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The NYU professor with a camera in his skull
Wafaa Bilal has surgically attached a camera to the back of his head to capture what's going on behind him for a year. Is he creating art or just discomfort?
 
The base for the camera was attached by a body piercer using a local anesthetic.
The base for the camera was attached by a body piercer using a local anesthetic.
YouTube

The video: New York University photography professor Wafaa Bilal has surgically implanted a digital camera in the back of his head that will capture and stream images at one-minute intervals for a year. (View a video about his initiative, below.) The project, called "The 3rd I," was commissioned by Qatar's Mathaf: Arab Museum of Modern Art, which will soon begin displaying a live-stream of photos showing what's going on behind Bilal. Although the camera will be on all the time, Bilal will wear a lens cap at NYU to protect students' privacy. He says the project has cost him dinner invites, and is "uncomfortable for sure." Is it art?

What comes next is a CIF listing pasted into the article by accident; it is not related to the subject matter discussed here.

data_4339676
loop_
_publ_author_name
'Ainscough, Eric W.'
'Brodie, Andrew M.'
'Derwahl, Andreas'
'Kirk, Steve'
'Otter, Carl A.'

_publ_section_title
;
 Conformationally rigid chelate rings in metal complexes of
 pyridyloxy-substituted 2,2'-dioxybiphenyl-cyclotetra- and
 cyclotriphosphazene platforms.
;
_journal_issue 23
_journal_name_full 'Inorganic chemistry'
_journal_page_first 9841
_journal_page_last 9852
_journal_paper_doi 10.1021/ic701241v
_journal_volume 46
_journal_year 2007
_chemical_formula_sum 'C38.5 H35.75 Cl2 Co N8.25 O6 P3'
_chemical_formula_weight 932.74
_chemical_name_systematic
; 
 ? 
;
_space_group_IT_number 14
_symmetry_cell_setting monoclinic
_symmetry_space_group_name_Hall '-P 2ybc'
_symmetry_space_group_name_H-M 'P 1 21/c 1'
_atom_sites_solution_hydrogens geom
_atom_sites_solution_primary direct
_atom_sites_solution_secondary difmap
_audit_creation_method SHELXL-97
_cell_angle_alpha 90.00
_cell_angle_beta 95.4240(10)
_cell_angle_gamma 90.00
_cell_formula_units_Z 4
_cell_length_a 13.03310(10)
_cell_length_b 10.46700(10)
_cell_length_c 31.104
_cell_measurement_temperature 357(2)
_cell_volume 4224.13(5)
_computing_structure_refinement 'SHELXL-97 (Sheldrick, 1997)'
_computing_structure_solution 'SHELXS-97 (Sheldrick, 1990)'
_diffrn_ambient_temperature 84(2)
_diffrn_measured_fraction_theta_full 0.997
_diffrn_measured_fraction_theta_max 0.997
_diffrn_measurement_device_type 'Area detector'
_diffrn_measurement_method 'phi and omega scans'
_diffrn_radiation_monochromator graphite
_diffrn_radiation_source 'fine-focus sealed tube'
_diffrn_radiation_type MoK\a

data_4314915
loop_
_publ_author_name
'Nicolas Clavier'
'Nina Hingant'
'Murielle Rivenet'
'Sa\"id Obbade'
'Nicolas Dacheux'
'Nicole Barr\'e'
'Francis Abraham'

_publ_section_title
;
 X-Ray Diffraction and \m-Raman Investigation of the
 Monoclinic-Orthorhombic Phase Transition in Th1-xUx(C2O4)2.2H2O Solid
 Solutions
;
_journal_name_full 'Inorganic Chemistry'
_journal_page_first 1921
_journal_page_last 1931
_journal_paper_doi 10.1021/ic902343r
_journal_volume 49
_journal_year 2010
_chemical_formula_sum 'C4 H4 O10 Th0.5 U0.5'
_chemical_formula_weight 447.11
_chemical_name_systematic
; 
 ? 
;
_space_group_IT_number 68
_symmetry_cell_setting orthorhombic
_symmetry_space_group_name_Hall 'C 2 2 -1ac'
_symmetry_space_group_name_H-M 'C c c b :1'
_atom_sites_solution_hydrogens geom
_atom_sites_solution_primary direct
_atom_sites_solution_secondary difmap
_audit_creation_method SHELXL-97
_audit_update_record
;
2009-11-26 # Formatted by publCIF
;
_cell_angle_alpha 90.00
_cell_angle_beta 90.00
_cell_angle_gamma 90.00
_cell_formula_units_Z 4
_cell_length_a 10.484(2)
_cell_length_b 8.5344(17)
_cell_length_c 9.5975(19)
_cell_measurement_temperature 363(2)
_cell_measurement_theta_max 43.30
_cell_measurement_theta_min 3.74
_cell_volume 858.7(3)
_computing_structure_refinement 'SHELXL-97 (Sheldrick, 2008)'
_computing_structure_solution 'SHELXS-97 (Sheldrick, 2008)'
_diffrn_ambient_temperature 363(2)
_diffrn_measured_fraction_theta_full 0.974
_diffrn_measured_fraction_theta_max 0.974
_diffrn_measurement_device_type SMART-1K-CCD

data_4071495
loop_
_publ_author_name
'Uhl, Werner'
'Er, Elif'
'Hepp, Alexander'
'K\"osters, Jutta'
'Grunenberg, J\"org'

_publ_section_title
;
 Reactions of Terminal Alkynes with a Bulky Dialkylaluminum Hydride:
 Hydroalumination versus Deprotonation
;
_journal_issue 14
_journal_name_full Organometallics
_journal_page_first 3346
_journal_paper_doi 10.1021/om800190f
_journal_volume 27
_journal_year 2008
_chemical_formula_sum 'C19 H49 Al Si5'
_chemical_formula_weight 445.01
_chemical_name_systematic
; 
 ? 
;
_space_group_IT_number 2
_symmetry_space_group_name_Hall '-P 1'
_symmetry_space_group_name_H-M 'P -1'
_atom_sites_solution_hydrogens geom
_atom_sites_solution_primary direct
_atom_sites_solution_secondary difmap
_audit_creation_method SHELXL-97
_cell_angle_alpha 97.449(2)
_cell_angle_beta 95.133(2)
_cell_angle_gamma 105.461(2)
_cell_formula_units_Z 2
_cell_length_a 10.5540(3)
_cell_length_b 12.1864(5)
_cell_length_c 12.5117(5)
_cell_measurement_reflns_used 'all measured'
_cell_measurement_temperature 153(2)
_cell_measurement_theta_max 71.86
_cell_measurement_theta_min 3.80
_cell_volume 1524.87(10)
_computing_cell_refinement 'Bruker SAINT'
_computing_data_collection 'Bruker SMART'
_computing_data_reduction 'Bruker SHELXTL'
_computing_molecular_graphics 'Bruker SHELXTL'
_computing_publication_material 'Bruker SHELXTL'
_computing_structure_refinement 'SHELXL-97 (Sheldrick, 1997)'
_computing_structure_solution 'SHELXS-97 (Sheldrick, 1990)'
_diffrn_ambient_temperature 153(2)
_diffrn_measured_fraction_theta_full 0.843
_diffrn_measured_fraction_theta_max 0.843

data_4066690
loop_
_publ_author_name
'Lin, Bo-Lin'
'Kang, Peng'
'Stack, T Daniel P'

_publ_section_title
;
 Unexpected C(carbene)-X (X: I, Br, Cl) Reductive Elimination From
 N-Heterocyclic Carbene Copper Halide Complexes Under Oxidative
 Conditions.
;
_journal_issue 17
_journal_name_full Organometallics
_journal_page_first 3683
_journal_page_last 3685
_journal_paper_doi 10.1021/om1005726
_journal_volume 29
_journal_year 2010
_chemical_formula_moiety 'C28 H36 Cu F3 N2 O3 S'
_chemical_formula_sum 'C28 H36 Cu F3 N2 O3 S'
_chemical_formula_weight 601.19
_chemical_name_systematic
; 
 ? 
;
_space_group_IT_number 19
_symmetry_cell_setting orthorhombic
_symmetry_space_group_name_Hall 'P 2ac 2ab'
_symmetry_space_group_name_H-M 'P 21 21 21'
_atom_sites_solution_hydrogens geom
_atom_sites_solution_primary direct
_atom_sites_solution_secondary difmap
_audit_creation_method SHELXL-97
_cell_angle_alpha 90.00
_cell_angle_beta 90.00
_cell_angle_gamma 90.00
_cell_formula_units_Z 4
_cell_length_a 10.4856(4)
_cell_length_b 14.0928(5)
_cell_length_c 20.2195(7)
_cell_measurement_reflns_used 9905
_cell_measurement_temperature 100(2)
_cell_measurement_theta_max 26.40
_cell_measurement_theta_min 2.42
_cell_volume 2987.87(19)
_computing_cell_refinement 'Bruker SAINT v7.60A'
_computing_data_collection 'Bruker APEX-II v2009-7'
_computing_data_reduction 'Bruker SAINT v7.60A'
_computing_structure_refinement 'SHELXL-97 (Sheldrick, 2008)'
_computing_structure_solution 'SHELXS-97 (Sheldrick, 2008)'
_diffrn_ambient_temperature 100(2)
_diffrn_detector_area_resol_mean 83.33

The reaction:
So far, Bilal has only documented "a shower curtain and a bunch of other boring stuff," says Tom Goldman in The Escapist, but this compelling project is "sure to capture a lot of interesting moments in the hundreds of thousands of photos he plans to take over the next year." He'll certainly capture plenty of "people trying to figure out why he's got a camera sticking out of his neck," says John Mello in PC World. "The 'wow' factor" of the implant aside, "what is the merit" in adding to the "glut of 'a picture every day' videos on YouTube"? asks Frank Kobola in Digital Trends. Watch a CNN report about Bilal's project:

 

 

 

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